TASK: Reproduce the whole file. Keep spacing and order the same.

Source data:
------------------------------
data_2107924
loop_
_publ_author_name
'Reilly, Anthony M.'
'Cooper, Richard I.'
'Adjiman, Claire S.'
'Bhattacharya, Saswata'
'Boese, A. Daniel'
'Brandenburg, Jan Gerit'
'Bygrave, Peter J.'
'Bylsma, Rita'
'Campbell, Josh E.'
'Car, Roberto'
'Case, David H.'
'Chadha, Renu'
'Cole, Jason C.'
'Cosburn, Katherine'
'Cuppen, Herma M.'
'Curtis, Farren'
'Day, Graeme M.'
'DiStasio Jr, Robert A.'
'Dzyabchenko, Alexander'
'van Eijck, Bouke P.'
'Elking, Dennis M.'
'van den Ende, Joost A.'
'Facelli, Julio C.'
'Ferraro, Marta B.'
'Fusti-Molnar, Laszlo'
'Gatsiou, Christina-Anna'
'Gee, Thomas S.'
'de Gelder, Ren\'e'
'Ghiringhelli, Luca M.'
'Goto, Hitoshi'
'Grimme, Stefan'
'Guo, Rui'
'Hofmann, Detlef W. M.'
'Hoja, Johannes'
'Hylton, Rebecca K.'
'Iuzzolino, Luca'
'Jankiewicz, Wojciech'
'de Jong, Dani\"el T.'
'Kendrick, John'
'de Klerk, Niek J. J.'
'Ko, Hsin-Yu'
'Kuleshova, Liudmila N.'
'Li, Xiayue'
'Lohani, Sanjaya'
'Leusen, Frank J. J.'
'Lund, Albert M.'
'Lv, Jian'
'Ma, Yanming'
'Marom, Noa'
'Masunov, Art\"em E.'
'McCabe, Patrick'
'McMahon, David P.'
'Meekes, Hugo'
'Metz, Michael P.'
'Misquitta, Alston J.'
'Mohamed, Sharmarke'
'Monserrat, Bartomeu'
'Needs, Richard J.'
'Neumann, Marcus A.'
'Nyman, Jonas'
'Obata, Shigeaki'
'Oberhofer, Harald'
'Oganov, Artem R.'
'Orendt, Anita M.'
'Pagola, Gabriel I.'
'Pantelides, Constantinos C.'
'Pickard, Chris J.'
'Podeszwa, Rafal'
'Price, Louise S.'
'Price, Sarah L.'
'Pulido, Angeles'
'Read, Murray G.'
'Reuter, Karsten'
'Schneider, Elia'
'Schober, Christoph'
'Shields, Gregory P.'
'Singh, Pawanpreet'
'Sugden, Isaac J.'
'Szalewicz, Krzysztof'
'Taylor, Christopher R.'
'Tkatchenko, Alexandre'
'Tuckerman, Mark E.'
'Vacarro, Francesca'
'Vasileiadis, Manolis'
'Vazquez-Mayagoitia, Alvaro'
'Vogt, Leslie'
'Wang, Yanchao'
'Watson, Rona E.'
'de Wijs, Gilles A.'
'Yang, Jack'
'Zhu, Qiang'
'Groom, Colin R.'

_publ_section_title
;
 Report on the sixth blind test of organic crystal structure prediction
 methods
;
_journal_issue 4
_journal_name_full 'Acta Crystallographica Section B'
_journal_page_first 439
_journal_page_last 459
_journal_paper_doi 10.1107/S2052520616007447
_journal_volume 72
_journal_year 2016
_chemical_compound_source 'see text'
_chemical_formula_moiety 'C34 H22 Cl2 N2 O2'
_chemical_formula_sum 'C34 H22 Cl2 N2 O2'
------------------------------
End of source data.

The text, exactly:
data_2107924
loop_
_publ_author_name
'Reilly, Anthony M.'
'Cooper, Richard I.'
'Adjiman, Claire S.'
'Bhattacharya, Saswata'
'Boese, A. Daniel'
'Brandenburg, Jan Gerit'
'Bygrave, Peter J.'
'Bylsma, Rita'
'Campbell, Josh E.'
'Car, Roberto'
'Case, David H.'
'Chadha, Renu'
'Cole, Jason C.'
'Cosburn, Katherine'
'Cuppen, Herma M.'
'Curtis, Farren'
'Day, Graeme M.'
'DiStasio Jr, Robert A.'
'Dzyabchenko, Alexander'
'van Eijck, Bouke P.'
'Elking, Dennis M.'
'van den Ende, Joost A.'
'Facelli, Julio C.'
'Ferraro, Marta B.'
'Fusti-Molnar, Laszlo'
'Gatsiou, Christina-Anna'
'Gee, Thomas S.'
'de Gelder, Ren\'e'
'Ghiringhelli, Luca M.'
'Goto, Hitoshi'
'Grimme, Stefan'
'Guo, Rui'
'Hofmann, Detlef W. M.'
'Hoja, Johannes'
'Hylton, Rebecca K.'
'Iuzzolino, Luca'
'Jankiewicz, Wojciech'
'de Jong, Dani\"el T.'
'Kendrick, John'
'de Klerk, Niek J. J.'
'Ko, Hsin-Yu'
'Kuleshova, Liudmila N.'
'Li, Xiayue'
'Lohani, Sanjaya'
'Leusen, Frank J. J.'
'Lund, Albert M.'
'Lv, Jian'
'Ma, Yanming'
'Marom, Noa'
'Masunov, Art\"em E.'
'McCabe, Patrick'
'McMahon, David P.'
'Meekes, Hugo'
'Metz, Michael P.'
'Misquitta, Alston J.'
'Mohamed, Sharmarke'
'Monserrat, Bartomeu'
'Needs, Richard J.'
'Neumann, Marcus A.'
'Nyman, Jonas'
'Obata, Shigeaki'
'Oberhofer, Harald'
'Oganov, Artem R.'
'Orendt, Anita M.'
'Pagola, Gabriel I.'
'Pantelides, Constantinos C.'
'Pickard, Chris J.'
'Podeszwa, Rafal'
'Price, Louise S.'
'Price, Sarah L.'
'Pulido, Angeles'
'Read, Murray G.'
'Reuter, Karsten'
'Schneider, Elia'
'Schober, Christoph'
'Shields, Gregory P.'
'Singh, Pawanpreet'
'Sugden, Isaac J.'
'Szalewicz, Krzysztof'
'Taylor, Christopher R.'
'Tkatchenko, Alexandre'
'Tuckerman, Mark E.'
'Vacarro, Francesca'
'Vasileiadis, Manolis'
'Vazquez-Mayagoitia, Alvaro'
'Vogt, Leslie'
'Wang, Yanchao'
'Watson, Rona E.'
'de Wijs, Gilles A.'
'Yang, Jack'
'Zhu, Qiang'
'Groom, Colin R.'

_publ_section_title
;
 Report on the sixth blind test of organic crystal structure prediction
 methods
;
_journal_issue 4
_journal_name_full 'Acta Crystallographica Section B'
_journal_page_first 439
_journal_page_last 459
_journal_paper_doi 10.1107/S2052520616007447
_journal_volume 72
_journal_year 2016
_chemical_compound_source 'see text'
_chemical_formula_moiety 'C34 H22 Cl2 N2 O2'
_chemical_formula_sum 'C34 H22 Cl2 N2 O2'